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Old 08-12-2015, 02:15 AM
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Need help buying the right YJ

Hello, sorry if my question has already been answered before or is just stupid as i am new to this forum but i am a teenager who needs some advice. Currently, I own a 2009 bmw 335xi, big mistake as the car is above 100k miles and repairs are costly (so was the car itself). I plan on going to college soon and i believe a jeep yj would not only be much more cost effective but so much fun. I have researched on the yj's for a while now but i still need tons of advice. I understand that the car that i have and the car that i want are two completely different vehicles. I also understand the mpg of jeeps are fairly bad as the bmw only gets 14.9 mpg so the jeep shouldn't be too much a problem. What i want to know more about is the car itself. How does it drive? Is it easy to maintain and can i do stuff myself? What should i look for when searching for one and what should i stay away from? One YJ has particularly caught my eye and i would greatly appreciate opinions on it. It is a 1987 6 cylinder yj black on black. New tan top. Only rust is on the rear cross member. Original panels no dents. 4 inch zone lift. 33 bfg tires. Body has 210k miles on it but rebuilt 4.2L engine only has 60k miles. New brake lines and exhaust but he said it needs new tie rod ends which i have no clue what that is. I am a bit worried since its a 5 speed and not the ax15 (think its called the B10 or something) and haven't heard great things about that. Lastly, would it be easy to learn stick shift on such jeep? I am especially worried about hills especially since MD has a ton. Thank you everybody, sorry for the long post, appreciate any opinions or comments.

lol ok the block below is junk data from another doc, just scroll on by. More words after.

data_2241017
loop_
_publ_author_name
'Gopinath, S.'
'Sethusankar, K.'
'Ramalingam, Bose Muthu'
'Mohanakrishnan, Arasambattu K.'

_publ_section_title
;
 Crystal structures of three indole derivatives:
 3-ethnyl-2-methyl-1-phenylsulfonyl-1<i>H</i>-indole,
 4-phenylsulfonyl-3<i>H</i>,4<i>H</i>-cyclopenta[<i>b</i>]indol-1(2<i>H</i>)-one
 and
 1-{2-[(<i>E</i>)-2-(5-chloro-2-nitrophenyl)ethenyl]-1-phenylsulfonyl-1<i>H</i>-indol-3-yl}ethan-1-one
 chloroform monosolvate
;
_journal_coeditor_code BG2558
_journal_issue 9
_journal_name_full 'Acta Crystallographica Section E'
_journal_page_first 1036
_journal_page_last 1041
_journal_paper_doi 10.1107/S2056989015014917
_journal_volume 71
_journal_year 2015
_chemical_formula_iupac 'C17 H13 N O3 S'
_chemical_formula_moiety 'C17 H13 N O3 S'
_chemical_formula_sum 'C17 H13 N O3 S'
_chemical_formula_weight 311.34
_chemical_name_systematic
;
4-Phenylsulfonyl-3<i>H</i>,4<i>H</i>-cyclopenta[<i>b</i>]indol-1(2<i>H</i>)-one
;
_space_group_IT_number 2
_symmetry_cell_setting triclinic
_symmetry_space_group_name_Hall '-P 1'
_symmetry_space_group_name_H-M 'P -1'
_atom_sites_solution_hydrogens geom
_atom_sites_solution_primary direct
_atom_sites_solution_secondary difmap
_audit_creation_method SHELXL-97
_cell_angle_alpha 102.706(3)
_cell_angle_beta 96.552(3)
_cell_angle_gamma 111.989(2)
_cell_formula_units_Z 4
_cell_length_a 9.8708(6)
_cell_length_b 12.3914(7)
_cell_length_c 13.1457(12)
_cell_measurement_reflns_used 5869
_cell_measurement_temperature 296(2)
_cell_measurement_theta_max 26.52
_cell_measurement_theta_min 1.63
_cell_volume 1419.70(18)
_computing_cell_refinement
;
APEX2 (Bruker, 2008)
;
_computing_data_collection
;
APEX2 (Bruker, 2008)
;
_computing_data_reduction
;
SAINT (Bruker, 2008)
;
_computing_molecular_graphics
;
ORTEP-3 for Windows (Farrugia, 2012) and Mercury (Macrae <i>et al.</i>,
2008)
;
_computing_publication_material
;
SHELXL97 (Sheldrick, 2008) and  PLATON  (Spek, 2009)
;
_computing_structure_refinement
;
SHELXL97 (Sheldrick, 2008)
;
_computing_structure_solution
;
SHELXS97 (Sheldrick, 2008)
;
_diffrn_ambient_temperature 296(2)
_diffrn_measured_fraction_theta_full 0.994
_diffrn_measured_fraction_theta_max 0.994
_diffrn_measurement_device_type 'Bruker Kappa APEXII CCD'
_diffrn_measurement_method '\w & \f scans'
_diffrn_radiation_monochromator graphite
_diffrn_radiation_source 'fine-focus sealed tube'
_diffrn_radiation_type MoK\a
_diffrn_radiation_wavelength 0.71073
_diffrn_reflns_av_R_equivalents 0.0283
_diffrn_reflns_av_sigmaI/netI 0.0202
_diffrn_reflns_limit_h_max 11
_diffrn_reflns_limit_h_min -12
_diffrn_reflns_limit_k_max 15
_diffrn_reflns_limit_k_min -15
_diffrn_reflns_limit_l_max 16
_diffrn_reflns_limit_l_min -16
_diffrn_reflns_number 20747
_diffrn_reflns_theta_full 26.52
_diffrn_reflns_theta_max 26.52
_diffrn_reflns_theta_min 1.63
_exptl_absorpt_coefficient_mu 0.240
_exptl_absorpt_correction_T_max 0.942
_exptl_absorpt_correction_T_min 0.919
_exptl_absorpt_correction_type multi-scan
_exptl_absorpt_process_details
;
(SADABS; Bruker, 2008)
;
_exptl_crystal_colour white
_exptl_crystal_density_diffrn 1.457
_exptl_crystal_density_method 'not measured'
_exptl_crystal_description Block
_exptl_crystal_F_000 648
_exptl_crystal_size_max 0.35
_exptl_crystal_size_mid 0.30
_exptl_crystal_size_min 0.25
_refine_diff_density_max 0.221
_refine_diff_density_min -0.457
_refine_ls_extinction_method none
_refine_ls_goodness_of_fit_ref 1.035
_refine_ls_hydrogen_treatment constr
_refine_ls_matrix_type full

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Old 08-12-2015, 06:23 AM   #2
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Well first, never call a yj a "car", it's most definitely not a car, it's a wrangler, yj, or jeep haha. If you want to sell your car and buy a yj because they are cheap to work on and maintain your buying the wrong vehicle for that. Jeeps stand for Just Empty Every Pocket. I taught my wife how to drive a stick in a yj so as long as the clutch is good and strong you should be fine there. Finally, unless that 4.2 has been converted to fuel injection they are carbureted and can be tough to work on unless you have experience. Oh and watch for rust, do not trust any seller when they tell you where rust is, take a small hammer and tap on frame, poke at it, if it don't sound right run for life. GL Hope this helps. And if you buy one welcome this place can keep you on the road! :thumbs:

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Old 08-12-2015, 06:42 AM   #3